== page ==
With their fifth studio album V •••–, it seems rockabilly hooligans Tiger Army return with all the stand-up bass licks and steely guitar you’d want or need from them. This follow-up to 2007’s Music From Beyond Regions is almost a decade in the making. What does all that time get? A mix of the twang we’ve been experiencing since the band’s debut in 1999.
Beginning with “Prelude” this instrumental leads perfectly into the first track “Firefall” which while featuring a great solo is not very memorable. It suffers from some over-production and the twangy guitar is totally washed out in favor of the drums. On the flip side, the rhythm section on “I am the Moth” gallops in a classic Tiger Army fashion but sadly finishes itself up rather vanilla.
One thing Tiger Army could always rely on was lead singer Nick 13’s vocals. With that, there’s an odd decision in “World Without the Moon” that his vocals don’t quite fit. Perhaps it’s the synth that throws it off. On the flipside of this “Dark & Lonely Nights” is a sock hop era anthem. Perry Como and the Everly Brothers would be proud of this absolute gem. I love the undertones of the female vocal. It has a sense of something out of an Ed Wood movie. It’s after this that the album tends to lose it’s luster a bit. “Knife’s Edge” is somewhat forgettable and “Devil Lurks on the Road” has a ’52 blues sound right here in 2016
It’s the sequencing of the tracks that really baffles me. Tracks like “Happier Times” which hearkens back to the good ole days of poodle skirts and “Candy Hearts” which is surfy and uncharacteristically positive, almost like a light in the macabre experience we’ve been getting thus far. They feel out of place here in the latter half of the album. nonetheless, it adds some much-wanted dynamism to the album.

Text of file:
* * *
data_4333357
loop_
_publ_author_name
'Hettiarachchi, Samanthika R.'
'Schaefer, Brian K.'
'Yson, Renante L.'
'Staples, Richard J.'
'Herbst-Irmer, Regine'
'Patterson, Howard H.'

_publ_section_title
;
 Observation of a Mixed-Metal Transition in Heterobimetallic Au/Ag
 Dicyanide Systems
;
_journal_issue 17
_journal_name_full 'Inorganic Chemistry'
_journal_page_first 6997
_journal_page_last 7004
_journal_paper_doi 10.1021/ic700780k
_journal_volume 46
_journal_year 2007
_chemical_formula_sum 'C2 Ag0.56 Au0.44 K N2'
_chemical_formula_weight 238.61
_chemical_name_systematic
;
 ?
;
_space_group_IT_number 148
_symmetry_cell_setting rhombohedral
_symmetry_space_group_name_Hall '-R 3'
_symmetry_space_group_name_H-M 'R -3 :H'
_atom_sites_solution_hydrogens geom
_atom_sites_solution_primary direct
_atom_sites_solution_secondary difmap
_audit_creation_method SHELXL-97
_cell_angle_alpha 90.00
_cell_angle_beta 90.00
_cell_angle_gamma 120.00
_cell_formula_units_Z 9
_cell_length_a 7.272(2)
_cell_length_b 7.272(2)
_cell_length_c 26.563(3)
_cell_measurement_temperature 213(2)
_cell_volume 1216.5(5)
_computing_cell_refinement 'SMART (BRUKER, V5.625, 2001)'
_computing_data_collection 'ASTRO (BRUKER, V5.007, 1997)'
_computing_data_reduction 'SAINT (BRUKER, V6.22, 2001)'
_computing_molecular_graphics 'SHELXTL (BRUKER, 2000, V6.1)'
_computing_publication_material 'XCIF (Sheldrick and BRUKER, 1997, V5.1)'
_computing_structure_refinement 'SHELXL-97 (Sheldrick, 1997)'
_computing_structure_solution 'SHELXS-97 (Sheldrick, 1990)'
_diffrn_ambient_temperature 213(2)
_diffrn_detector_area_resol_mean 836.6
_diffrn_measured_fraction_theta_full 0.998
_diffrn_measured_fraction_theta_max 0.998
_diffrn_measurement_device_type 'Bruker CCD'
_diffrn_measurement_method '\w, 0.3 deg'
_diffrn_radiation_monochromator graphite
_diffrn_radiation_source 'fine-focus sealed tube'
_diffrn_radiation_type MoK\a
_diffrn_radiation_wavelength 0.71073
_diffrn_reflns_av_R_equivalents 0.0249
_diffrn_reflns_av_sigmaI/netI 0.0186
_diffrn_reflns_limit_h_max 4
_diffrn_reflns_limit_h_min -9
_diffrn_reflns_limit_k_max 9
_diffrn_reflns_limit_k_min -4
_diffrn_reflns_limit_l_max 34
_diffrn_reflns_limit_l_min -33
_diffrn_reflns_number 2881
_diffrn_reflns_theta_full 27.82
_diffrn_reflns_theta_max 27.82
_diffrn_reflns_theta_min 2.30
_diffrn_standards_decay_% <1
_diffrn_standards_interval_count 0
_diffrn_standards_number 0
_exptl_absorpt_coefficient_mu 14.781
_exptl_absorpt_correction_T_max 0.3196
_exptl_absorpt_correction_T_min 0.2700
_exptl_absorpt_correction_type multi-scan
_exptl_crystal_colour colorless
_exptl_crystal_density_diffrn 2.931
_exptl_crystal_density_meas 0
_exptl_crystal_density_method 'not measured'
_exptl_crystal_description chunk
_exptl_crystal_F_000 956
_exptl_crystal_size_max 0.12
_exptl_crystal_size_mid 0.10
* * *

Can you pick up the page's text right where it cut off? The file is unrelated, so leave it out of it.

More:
I want to take a minute and tell you that I’m hoping “Train to Eternity” gets the music video/single treatment. It sounds like a lost Johnny Cash song and has that same rhythm that was a trademark of his music; A chug that reminds the listener of that titular train. The song is a hidden gem on the album.
Closing out the record is “When the Tide Comes In” and “In the Morning Light” the former which, much like any good Tiger Army song features Nick 13’s vocals mixed on top, as they should be. Its last wavering minute is just great musicianship. The album’s finale does a great job of lulling us to sleep the track feels like a warm embrace from a cold corpse. Absolutely beautiful, a stunner destined to close out their shows forever.
The single “Prisoner of the Night” but is memorable with a catchy riff and piano that just does not quit. It has a great sing along quality. This really works as a single, and as per usual with Tiger Army the chorus delivers. This is a ’50s throwback at its very best. I’m going to give this a good 8 out of 10. Tiger Army may never actually die and with quality seemingly back in the fold following Nick 13’s solo adventure we may be in for more great music!